The design research yielded a wide range of insight into graduate student needs for mental health. While mental health varies from person to person, common themes presented themselves during our design research. One of the more universal themes was that many students desired much more social contact then they currently had in the pandemic. Over 78% of participants agreed that the pandemic has made it harder for them to meet and collaborate with people. Whether it be just a chat or full-on project collaboration, many participants are having trouble in engaging in social interaction given the current circumstances. Nonetheless, 75.6% of survey respondents listed talking with friends as a way of relieving stress. Difficulty engaging could be a possible result of another common trend that emerged in the design research: people want natural, low-stakes conversation. When reaching out to either peers or professors regarding non-work topics (e.g. just to chat), participants felt far less likely to do so in the current climate as there is always a level of preparation and formality associated with meetings.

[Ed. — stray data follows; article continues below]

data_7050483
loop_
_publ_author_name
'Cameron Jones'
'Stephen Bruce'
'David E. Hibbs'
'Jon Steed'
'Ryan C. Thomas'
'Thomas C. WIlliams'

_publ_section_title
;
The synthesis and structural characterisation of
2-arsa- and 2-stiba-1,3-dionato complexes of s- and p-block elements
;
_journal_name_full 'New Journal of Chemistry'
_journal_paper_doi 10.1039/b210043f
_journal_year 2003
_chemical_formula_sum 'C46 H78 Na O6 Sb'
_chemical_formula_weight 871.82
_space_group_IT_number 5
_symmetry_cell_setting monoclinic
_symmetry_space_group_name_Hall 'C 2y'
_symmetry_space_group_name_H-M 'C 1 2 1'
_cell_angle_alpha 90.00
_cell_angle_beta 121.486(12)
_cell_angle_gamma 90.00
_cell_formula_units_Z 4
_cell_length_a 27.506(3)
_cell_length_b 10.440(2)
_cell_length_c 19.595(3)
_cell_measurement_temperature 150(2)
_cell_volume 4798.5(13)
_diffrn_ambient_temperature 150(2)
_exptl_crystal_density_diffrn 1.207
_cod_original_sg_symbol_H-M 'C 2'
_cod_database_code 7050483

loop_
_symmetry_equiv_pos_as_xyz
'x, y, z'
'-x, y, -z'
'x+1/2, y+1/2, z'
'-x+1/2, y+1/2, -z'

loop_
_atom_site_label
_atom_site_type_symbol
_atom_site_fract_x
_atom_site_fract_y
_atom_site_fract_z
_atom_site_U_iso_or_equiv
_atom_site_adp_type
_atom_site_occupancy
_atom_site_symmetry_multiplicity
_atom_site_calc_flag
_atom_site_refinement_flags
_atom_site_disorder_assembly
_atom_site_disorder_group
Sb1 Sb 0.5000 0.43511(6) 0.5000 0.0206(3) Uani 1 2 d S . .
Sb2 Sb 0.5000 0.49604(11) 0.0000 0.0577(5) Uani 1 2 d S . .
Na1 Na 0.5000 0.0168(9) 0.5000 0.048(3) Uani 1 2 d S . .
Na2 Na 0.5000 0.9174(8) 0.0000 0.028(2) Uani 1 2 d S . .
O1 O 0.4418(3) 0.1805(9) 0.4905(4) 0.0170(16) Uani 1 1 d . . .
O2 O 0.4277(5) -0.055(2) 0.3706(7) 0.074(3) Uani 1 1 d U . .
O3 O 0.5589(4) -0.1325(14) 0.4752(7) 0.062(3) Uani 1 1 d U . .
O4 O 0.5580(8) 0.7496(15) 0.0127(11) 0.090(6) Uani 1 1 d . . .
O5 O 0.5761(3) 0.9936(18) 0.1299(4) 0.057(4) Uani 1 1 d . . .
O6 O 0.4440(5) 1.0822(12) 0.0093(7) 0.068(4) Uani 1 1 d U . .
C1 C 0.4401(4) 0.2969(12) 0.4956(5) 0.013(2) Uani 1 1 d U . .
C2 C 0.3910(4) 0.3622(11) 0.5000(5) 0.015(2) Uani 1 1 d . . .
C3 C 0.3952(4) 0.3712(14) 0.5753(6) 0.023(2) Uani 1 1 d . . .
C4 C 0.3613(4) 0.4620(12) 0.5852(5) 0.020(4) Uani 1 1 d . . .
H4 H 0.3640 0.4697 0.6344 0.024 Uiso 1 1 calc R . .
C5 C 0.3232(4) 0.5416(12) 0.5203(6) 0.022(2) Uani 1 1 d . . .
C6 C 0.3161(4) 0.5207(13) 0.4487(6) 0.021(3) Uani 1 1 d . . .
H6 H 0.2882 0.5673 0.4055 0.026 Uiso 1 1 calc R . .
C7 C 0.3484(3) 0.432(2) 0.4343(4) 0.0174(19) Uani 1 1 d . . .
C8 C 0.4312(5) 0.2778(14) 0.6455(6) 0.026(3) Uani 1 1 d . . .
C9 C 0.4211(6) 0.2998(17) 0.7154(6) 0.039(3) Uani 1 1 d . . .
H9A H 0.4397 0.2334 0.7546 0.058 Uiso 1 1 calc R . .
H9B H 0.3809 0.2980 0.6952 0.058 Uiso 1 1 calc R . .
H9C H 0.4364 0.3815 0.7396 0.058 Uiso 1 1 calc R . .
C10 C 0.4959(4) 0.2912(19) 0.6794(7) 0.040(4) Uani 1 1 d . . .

Similarly, participants reported having trouble reaching out to proper mental health channels. Many said that they did not feel that their own issues were worth the usage of resources. The staff member we interviewed noted that many conversations between students and advisors occur spontaneously rather than through appointments. For example, their office is next to a shared coffee machine, so students will occasionally drop by and have a casual conversation. The lack of informal meetings during these times has created difficulties for a significant portion of participants. Hence, making it easier for students to reach out to advisors became another goal of our design. Additionally, 68.8% of survey respondents stated that they receive help from a licensed professional, so we also want our solution to accommodate students searching for more professional mental health support.